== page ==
10 Venice Architecture Biennale installations that invite you to interact
This year's Venice Architecture Biennale is bursting with models, including several you can touch or inhabit. Dezeen's social media editor Danil Boparai picks 10 of the best examples.
Curated by Grafton Architects founders Yvonne Farrell and Shelley McNamara, the 16th Venice Architecture Biennale is open to the public until 27 November 2018. It is titled Freespace, in celebration of the gifts that architects offer the public for free through their designs.
Many of the participants in the exhibition have chosen to explore this theme by constructing full-scale mockups of parts of their buildings. This has resulted in an array of interactive installations, from a canopy you stick your head into, to a nook you can clamber inside.
Here's our guide to the top 10:
London architect Alison Brooks has built four different "inhabitable" totems inside the Arsenale, each designed to offer a different experience of light and volume. One contains a staircase, while another is lined with concealed mirrors.
Flores & Prats
Spanish studio Flores & Prats has attempted to recreate a beam of sunlight from its Sala Beckett theatre conversion in Barcelona, by reconstructing part of the space around a window inside the Arsenale. A bench creates a space for visitors to sit and enjoy the light as it changes across the day.
Notion of Motion
This imposing metal structure is a rework of a steel house completed by Matharoo Associates in New Delhi. Visitors are invited to climb up onto its surfaces, to see how its mirrored surfaces create the illusion of large space.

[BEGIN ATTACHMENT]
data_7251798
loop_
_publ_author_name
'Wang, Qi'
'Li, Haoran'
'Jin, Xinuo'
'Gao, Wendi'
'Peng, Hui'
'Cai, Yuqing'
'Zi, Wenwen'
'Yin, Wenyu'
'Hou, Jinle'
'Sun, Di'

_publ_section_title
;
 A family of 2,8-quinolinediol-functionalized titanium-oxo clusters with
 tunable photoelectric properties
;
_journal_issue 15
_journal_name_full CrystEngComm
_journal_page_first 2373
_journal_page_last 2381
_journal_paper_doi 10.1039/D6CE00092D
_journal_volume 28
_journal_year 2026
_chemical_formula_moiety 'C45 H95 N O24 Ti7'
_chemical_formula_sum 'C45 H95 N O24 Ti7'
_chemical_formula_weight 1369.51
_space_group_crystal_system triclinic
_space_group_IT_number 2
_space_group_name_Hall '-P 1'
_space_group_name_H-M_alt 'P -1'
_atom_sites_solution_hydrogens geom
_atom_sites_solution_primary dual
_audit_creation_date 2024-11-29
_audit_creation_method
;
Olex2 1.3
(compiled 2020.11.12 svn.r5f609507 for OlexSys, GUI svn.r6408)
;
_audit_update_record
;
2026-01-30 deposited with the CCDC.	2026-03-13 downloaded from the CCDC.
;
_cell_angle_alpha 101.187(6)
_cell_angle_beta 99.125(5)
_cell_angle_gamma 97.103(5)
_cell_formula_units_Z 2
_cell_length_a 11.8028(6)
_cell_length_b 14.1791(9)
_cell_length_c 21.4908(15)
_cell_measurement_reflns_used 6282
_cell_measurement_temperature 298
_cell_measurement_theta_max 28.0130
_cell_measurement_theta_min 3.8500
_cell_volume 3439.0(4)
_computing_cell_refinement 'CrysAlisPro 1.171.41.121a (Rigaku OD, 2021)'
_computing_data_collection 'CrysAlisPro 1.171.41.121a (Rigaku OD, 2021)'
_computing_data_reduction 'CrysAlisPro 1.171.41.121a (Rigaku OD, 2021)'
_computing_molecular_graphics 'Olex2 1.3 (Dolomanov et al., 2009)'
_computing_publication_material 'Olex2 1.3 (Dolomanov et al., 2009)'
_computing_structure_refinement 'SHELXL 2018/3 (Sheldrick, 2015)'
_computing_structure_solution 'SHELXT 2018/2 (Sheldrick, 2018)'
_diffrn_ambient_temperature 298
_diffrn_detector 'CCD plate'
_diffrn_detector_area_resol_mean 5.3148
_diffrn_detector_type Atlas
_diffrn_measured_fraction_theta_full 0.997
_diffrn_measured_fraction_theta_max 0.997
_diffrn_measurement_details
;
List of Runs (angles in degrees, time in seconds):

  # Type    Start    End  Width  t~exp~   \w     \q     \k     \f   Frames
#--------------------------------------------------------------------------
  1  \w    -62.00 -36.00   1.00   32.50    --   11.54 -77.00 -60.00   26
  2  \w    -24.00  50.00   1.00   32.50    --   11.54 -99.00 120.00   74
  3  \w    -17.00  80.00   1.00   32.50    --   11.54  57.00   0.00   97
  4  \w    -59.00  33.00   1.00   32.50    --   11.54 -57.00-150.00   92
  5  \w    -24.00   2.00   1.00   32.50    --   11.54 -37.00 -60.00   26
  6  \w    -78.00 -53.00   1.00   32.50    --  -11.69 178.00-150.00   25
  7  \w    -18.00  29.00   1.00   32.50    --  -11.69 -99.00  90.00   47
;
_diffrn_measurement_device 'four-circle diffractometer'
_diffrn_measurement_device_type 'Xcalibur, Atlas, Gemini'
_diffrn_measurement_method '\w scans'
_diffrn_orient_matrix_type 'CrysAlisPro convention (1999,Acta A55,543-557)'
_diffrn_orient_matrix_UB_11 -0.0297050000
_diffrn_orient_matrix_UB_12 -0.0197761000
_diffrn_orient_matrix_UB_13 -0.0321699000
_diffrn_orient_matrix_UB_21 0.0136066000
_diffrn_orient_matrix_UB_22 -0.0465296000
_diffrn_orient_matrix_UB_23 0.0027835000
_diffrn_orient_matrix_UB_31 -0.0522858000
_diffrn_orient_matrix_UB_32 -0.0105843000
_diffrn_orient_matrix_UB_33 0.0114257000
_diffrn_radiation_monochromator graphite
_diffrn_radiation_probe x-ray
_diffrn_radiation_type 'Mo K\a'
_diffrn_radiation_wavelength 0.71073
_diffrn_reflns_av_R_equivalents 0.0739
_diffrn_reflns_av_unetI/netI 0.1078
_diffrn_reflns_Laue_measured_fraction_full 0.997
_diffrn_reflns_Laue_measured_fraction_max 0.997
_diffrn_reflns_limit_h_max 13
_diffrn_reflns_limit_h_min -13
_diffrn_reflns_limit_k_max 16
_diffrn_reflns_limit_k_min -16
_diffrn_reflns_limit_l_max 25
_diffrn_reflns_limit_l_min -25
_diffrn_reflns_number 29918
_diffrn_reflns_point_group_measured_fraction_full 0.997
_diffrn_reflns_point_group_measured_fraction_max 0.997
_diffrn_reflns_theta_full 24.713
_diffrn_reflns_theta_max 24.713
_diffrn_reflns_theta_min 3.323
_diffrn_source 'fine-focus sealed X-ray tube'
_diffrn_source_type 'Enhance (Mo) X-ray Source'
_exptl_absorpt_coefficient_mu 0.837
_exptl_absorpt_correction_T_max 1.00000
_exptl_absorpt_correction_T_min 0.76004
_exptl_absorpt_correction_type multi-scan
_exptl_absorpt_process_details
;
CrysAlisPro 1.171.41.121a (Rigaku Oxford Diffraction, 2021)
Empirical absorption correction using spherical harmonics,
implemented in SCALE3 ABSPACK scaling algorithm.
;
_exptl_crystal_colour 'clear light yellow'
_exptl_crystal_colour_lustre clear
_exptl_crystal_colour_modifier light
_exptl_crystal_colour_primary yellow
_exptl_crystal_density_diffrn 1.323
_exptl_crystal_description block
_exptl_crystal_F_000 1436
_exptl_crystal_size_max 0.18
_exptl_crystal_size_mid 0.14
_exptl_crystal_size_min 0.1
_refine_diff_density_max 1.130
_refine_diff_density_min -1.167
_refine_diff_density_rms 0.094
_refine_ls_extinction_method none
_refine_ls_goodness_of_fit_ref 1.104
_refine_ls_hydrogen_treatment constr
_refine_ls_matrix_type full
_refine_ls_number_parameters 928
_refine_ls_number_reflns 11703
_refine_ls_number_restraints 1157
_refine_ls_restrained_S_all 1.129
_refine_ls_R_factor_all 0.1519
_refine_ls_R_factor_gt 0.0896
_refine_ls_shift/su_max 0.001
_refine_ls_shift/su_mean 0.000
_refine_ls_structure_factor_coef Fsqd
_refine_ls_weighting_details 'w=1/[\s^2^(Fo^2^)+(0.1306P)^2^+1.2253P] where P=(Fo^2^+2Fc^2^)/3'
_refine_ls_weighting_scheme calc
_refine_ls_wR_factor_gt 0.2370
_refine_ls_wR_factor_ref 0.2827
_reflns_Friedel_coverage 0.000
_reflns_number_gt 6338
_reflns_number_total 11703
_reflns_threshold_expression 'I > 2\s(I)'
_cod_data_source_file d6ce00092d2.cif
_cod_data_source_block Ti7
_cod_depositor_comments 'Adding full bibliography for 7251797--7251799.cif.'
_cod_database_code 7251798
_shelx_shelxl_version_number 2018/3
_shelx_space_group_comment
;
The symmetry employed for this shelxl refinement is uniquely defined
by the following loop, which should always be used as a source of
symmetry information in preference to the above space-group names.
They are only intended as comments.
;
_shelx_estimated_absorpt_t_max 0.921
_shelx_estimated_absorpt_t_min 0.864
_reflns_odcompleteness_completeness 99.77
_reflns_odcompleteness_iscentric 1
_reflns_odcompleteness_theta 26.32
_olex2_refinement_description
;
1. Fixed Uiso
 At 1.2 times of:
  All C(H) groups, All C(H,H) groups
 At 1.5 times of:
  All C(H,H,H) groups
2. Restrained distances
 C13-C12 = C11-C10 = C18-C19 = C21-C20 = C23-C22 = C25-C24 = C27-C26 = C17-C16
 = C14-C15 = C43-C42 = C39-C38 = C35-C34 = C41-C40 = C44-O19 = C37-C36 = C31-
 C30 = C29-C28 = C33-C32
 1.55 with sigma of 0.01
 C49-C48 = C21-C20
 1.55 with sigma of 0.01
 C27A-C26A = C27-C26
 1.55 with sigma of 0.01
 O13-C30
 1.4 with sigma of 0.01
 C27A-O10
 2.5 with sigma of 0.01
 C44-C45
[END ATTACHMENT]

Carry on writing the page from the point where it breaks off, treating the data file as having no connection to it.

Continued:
Indonesian architect Andra Matin is showcasing his work inside a boxy structure with an impressive woven facade. Inside, you climb up and down staircases, while being presented with a range of smaller-scale models.
Folding Landscape/East and West
O'Donnell + Tuomey
Irish firm O'Donnell + Tuomey has built a "Siamese twin form" that merges elements of two projects – a completed civic space in Ireland and a competition entry for China. It integrates a series of pathways, so visitors can climb over it in a number of ways.
Portuguese studio Aires Mateus invites biennale visitors to stick their heads inside this metal form raised up on stilts. Inside, it contains greenery that offers a distinctive smell.
Diébédo Francis Kéré is showcasing a lounge structure he designed for Berlin's former Tempelhof Airport, which is currently being used as a refugee centre. His aim is to provider social spaces where the community can interact with one another in comfort.
How to Legalise Spontaneously Built Illegal Structures
Amateur Architecture Studio
Over in the Central Pavilion, the Wang Shu-led Amateur Architecture Studio is showing a prototype of a "gap space" – a type of illegal structure that often pops up in China's urban villages, and which the studio believes could offer new opportunities.
This vibrant installation by German architects Saurbruch Hutton shows an abstract take on the colourful M9 Museum, a proposal by Berlin studio Saurbruch Hutton. Inside, visitors are invited to sit down and take in a series of black and white photographs of the site's heritage.
Protective Roof over Moya Spring Water Source
Jensen & Skodvin
Jensen and Skodvin's metal structure gives visitors the chance to walk under a scaled-down reconstruction of a canopy the studio designed for a waterway in a Chinese forest. Visitors are invited to walk down the centre of the model and see the shelter from underneath.